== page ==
Another year, another Anzac Test* which the Kiwis seemingly have little chance of winning.
Despite being able to pick (injuries permitting) from an increasing number of NRL stars, the Kiwis consistently underperform in these tests.
Since the Anzac Test's inception in 1998 the Kiwis have managed just one victory - a memorable 22-16 win at North Harbour Stadium.
Since the 1998 success, the Kangaroos have won all 12 games with an average winning margin of 18.7 points per game, racked up at an average of almost 30 points per clash. The Kangaroos have twice broken the half century mark - in 2006 and 2000.
There have been 26 non-Anzac tests since 1998 and New Zealand has a much better record in these: won six, drawn two and lost 18 - a win ratio of 23.1 per cent, or just less than one win every four games.
In non-Anzac tests since 1998 the Kangaroos have scored an average of 11.12 points per game more than the Kiwis, compared to the figure of 18.7 in Anzac encounters.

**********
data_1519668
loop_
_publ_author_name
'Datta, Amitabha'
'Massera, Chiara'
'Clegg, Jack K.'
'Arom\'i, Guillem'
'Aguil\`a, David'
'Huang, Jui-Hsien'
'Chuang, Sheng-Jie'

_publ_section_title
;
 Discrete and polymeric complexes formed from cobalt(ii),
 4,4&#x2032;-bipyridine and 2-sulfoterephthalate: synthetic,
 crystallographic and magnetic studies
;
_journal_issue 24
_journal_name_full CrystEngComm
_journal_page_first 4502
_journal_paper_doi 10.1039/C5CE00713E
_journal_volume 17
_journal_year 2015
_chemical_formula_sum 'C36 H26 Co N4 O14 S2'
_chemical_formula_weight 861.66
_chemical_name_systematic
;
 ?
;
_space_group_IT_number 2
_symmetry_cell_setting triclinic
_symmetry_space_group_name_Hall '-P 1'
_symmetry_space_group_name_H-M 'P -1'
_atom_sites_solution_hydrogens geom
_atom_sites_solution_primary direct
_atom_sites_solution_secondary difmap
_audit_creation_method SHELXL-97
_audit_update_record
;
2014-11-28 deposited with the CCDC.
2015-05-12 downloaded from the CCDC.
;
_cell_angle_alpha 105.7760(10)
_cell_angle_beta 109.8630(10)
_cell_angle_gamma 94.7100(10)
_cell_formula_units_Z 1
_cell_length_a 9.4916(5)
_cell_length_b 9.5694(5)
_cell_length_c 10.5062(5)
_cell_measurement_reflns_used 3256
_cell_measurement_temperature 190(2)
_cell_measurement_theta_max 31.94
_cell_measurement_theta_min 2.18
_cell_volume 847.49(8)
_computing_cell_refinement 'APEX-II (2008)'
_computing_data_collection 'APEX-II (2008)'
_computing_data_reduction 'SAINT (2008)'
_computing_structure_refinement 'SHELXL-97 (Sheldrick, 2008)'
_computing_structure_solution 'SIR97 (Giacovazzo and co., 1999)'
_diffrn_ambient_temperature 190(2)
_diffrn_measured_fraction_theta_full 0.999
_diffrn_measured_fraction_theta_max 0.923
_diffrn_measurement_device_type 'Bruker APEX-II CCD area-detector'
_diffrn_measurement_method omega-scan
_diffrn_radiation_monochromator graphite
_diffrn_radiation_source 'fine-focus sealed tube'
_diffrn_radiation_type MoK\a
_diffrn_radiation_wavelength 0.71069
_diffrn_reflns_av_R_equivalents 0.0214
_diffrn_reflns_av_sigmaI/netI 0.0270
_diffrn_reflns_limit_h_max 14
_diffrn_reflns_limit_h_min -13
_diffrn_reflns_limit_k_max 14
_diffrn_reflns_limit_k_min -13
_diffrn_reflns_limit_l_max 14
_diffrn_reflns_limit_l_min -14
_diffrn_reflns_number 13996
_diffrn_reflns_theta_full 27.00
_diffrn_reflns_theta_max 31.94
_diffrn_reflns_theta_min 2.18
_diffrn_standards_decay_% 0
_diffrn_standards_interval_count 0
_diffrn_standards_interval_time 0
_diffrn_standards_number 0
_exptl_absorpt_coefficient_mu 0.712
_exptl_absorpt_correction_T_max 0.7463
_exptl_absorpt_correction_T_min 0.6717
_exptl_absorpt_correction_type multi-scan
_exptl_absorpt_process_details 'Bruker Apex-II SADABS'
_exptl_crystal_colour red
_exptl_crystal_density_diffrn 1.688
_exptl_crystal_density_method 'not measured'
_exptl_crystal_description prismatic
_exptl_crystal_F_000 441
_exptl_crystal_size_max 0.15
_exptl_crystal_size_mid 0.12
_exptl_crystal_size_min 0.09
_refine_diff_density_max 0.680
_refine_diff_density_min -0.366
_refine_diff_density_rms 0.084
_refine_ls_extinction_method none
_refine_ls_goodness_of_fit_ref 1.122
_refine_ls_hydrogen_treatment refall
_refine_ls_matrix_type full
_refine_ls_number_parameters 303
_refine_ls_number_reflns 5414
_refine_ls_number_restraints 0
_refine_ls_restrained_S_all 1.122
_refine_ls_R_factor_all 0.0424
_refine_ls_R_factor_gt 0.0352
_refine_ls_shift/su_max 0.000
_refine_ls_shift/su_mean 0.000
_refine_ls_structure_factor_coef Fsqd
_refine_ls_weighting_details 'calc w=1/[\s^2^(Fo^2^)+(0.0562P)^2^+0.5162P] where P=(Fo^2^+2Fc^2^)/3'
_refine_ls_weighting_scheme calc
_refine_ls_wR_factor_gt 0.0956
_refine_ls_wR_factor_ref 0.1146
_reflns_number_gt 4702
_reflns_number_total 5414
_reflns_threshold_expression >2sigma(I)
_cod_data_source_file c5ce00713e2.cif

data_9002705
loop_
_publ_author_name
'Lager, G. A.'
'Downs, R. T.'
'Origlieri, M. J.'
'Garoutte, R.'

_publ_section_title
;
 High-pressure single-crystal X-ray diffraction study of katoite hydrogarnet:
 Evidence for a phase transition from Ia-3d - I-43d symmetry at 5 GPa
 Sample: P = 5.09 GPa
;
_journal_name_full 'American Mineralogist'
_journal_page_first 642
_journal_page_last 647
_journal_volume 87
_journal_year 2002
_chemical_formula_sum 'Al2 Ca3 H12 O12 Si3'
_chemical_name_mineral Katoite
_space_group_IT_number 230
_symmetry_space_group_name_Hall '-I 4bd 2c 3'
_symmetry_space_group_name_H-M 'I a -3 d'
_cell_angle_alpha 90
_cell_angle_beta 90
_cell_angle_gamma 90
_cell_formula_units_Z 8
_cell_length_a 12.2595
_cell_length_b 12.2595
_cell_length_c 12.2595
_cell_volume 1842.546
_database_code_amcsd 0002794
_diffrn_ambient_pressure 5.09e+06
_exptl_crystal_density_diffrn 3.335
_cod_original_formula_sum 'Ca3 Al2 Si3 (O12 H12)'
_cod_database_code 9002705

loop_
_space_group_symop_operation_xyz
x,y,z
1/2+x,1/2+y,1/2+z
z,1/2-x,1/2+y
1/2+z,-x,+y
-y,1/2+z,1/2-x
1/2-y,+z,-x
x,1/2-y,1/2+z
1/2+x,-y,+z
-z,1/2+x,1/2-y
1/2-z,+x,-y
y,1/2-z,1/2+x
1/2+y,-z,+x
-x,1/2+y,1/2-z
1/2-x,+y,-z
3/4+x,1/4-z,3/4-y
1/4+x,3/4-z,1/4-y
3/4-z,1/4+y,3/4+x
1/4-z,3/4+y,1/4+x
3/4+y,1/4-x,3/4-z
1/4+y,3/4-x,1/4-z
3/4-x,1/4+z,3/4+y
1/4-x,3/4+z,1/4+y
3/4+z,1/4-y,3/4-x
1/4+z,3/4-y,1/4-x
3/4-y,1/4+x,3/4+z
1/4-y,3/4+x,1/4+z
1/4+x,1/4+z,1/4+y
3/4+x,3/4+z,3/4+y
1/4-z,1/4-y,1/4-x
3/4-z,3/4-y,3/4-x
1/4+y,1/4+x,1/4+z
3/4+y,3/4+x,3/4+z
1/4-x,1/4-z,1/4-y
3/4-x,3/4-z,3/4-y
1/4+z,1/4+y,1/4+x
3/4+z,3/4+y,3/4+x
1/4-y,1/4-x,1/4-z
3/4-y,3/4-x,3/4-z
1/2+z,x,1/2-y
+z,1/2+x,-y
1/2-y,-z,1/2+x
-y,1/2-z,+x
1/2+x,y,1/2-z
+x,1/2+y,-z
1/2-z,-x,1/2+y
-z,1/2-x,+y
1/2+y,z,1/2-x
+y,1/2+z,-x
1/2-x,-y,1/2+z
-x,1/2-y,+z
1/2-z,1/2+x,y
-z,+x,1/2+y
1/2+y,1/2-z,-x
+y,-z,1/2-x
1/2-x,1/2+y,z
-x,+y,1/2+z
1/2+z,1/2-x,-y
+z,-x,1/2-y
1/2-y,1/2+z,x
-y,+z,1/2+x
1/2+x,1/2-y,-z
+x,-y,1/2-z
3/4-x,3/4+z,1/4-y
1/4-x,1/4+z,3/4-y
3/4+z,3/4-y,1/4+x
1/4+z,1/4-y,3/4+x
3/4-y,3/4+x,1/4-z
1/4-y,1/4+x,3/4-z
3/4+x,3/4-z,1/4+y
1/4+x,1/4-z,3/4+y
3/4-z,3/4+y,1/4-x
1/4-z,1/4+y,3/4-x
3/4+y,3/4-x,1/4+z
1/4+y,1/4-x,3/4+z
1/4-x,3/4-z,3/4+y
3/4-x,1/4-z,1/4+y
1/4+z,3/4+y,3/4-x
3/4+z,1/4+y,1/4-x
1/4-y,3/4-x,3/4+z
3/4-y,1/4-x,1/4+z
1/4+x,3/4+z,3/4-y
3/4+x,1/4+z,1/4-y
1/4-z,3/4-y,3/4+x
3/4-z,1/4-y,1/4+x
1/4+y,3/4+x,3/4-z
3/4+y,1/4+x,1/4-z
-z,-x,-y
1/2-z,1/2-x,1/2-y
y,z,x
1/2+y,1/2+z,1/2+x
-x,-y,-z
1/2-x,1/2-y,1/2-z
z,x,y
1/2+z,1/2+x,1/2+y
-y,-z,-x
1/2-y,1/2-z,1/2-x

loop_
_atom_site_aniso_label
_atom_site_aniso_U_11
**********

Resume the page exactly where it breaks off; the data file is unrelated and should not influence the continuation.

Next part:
One theory for this improved Kiwis performance was they struggled in one-off tests and needed to play consecutive games before they would produce their best form.
Statistical analysis of results from games played against Australia in tournaments (Tri Nations, Four Nations and World Cups) since 1998 seemed to support this.
Of the 18 times the Kiwis and Kangaroos have met in a tournament since 1998, the Kiwis have won five for a win ratio of 27.8 per cent and have scored on average just 5.7 points less per game than the Kangaroos.
Why do you think there is such a gulf between Kiwi performances in Anzac tests compared to tournaments? And is it time to do away with the one-sided Anzac tests for good? Share your views in comments below.
*Anzac Test refers to any one-off test played in April or May since 1998. An Anzac Test was played in 1997, but only Super League-affiliated players were considered for selection.
- Fairfax Media
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